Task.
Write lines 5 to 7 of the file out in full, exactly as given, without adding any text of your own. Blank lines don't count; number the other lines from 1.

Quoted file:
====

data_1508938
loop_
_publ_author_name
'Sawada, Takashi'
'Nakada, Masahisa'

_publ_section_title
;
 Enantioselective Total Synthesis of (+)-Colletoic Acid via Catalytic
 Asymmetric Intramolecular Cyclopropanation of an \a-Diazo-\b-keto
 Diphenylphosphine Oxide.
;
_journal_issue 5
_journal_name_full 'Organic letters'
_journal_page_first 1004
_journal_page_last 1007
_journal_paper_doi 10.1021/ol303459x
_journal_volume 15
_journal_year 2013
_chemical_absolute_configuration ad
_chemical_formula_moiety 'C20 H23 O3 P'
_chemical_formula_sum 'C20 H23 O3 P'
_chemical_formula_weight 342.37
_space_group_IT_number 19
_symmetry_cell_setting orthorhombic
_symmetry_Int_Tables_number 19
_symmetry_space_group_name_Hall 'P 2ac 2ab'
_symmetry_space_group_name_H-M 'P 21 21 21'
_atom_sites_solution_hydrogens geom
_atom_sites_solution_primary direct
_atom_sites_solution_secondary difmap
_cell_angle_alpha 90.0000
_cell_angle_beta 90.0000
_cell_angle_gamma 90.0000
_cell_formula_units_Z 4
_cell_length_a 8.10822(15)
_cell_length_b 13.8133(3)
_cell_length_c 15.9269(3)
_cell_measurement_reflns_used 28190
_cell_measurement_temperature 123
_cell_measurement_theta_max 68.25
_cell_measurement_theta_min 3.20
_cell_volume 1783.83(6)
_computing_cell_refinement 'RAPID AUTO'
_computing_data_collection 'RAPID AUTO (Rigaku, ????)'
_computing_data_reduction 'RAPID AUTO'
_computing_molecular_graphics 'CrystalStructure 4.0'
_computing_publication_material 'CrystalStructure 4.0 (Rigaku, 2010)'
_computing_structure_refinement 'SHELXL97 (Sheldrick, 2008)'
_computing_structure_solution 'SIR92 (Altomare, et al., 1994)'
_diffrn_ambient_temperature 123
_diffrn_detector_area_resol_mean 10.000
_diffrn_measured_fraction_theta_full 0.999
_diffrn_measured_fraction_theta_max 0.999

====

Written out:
'Nakada, Masahisa'

_publ_section_title
;